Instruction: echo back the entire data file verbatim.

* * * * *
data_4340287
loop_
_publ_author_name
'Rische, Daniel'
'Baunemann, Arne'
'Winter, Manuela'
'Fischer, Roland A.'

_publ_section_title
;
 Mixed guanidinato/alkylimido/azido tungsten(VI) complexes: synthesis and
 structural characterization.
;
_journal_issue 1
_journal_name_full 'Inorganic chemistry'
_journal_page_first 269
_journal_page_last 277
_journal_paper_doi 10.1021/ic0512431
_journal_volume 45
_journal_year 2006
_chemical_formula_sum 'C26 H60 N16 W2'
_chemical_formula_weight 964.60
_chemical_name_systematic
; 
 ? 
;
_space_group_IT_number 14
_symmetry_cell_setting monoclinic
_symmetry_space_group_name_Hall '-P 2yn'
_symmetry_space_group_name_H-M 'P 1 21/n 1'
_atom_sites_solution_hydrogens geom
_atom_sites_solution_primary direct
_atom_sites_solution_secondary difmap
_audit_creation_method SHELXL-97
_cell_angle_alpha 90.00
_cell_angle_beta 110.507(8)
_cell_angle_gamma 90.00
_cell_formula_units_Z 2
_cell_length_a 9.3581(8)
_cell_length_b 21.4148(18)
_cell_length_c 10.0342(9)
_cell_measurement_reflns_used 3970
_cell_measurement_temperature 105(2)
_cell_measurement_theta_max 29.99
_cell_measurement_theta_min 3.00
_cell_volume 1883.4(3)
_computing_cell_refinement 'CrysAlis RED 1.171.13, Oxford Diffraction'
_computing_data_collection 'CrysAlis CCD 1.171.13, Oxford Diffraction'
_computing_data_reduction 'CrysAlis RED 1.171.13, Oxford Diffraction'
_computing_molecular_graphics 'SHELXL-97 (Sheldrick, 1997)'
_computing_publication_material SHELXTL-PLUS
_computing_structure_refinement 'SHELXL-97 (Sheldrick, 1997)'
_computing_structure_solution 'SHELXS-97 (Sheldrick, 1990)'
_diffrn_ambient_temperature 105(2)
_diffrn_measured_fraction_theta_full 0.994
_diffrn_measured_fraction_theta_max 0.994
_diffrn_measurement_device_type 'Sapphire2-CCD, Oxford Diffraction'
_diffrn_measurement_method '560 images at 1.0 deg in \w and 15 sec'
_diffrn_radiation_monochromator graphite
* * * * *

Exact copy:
data_4340287
loop_
_publ_author_name
'Rische, Daniel'
'Baunemann, Arne'
'Winter, Manuela'
'Fischer, Roland A.'

_publ_section_title
;
 Mixed guanidinato/alkylimido/azido tungsten(VI) complexes: synthesis and
 structural characterization.
;
_journal_issue 1
_journal_name_full 'Inorganic chemistry'
_journal_page_first 269
_journal_page_last 277
_journal_paper_doi 10.1021/ic0512431
_journal_volume 45
_journal_year 2006
_chemical_formula_sum 'C26 H60 N16 W2'
_chemical_formula_weight 964.60
_chemical_name_systematic
; 
 ? 
;
_space_group_IT_number 14
_symmetry_cell_setting monoclinic
_symmetry_space_group_name_Hall '-P 2yn'
_symmetry_space_group_name_H-M 'P 1 21/n 1'
_atom_sites_solution_hydrogens geom
_atom_sites_solution_primary direct
_atom_sites_solution_secondary difmap
_audit_creation_method SHELXL-97
_cell_angle_alpha 90.00
_cell_angle_beta 110.507(8)
_cell_angle_gamma 90.00
_cell_formula_units_Z 2
_cell_length_a 9.3581(8)
_cell_length_b 21.4148(18)
_cell_length_c 10.0342(9)
_cell_measurement_reflns_used 3970
_cell_measurement_temperature 105(2)
_cell_measurement_theta_max 29.99
_cell_measurement_theta_min 3.00
_cell_volume 1883.4(3)
_computing_cell_refinement 'CrysAlis RED 1.171.13, Oxford Diffraction'
_computing_data_collection 'CrysAlis CCD 1.171.13, Oxford Diffraction'
_computing_data_reduction 'CrysAlis RED 1.171.13, Oxford Diffraction'
_computing_molecular_graphics 'SHELXL-97 (Sheldrick, 1997)'
_computing_publication_material SHELXTL-PLUS
_computing_structure_refinement 'SHELXL-97 (Sheldrick, 1997)'
_computing_structure_solution 'SHELXS-97 (Sheldrick, 1990)'
_diffrn_ambient_temperature 105(2)
_diffrn_measured_fraction_theta_full 0.994
_diffrn_measured_fraction_theta_max 0.994
_diffrn_measurement_device_type 'Sapphire2-CCD, Oxford Diffraction'
_diffrn_measurement_method '560 images at 1.0 deg in \w and 15 sec'
_diffrn_radiation_monochromator graphite